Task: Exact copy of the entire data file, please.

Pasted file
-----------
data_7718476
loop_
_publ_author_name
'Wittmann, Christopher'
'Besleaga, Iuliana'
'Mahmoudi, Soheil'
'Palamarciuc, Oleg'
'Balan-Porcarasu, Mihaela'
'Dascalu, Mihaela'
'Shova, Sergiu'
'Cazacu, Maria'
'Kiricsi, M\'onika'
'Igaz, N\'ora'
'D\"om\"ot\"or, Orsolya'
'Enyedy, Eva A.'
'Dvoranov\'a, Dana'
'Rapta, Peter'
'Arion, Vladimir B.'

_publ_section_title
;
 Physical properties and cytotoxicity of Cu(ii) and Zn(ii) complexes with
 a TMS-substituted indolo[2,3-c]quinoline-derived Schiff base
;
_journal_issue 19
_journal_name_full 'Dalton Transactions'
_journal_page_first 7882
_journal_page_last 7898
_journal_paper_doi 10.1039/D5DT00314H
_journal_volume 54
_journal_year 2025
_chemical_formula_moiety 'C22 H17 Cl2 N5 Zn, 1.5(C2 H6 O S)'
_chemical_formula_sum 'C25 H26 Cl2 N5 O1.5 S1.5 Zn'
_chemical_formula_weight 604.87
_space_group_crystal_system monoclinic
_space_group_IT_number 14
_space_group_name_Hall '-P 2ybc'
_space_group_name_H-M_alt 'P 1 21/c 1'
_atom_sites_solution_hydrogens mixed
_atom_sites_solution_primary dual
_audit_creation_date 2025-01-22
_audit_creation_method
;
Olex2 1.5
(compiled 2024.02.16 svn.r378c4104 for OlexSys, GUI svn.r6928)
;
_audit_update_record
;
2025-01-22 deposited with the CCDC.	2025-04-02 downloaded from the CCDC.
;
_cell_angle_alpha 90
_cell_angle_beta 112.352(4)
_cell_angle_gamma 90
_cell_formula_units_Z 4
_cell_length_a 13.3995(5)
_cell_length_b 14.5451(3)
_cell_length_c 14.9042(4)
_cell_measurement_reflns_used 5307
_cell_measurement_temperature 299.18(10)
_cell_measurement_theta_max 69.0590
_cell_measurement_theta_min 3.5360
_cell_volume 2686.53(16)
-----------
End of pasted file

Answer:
data_7718476
loop_
_publ_author_name
'Wittmann, Christopher'
'Besleaga, Iuliana'
'Mahmoudi, Soheil'
'Palamarciuc, Oleg'
'Balan-Porcarasu, Mihaela'
'Dascalu, Mihaela'
'Shova, Sergiu'
'Cazacu, Maria'
'Kiricsi, M\'onika'
'Igaz, N\'ora'
'D\"om\"ot\"or, Orsolya'
'Enyedy, Eva A.'
'Dvoranov\'a, Dana'
'Rapta, Peter'
'Arion, Vladimir B.'

_publ_section_title
;
 Physical properties and cytotoxicity of Cu(ii) and Zn(ii) complexes with
 a TMS-substituted indolo[2,3-c]quinoline-derived Schiff base
;
_journal_issue 19
_journal_name_full 'Dalton Transactions'
_journal_page_first 7882
_journal_page_last 7898
_journal_paper_doi 10.1039/D5DT00314H
_journal_volume 54
_journal_year 2025
_chemical_formula_moiety 'C22 H17 Cl2 N5 Zn, 1.5(C2 H6 O S)'
_chemical_formula_sum 'C25 H26 Cl2 N5 O1.5 S1.5 Zn'
_chemical_formula_weight 604.87
_space_group_crystal_system monoclinic
_space_group_IT_number 14
_space_group_name_Hall '-P 2ybc'
_space_group_name_H-M_alt 'P 1 21/c 1'
_atom_sites_solution_hydrogens mixed
_atom_sites_solution_primary dual
_audit_creation_date 2025-01-22
_audit_creation_method
;
Olex2 1.5
(compiled 2024.02.16 svn.r378c4104 for OlexSys, GUI svn.r6928)
;
_audit_update_record
;
2025-01-22 deposited with the CCDC.	2025-04-02 downloaded from the CCDC.
;
_cell_angle_alpha 90
_cell_angle_beta 112.352(4)
_cell_angle_gamma 90
_cell_formula_units_Z 4
_cell_length_a 13.3995(5)
_cell_length_b 14.5451(3)
_cell_length_c 14.9042(4)
_cell_measurement_reflns_used 5307
_cell_measurement_temperature 299.18(10)
_cell_measurement_theta_max 69.0590
_cell_measurement_theta_min 3.5360
_cell_volume 2686.53(16)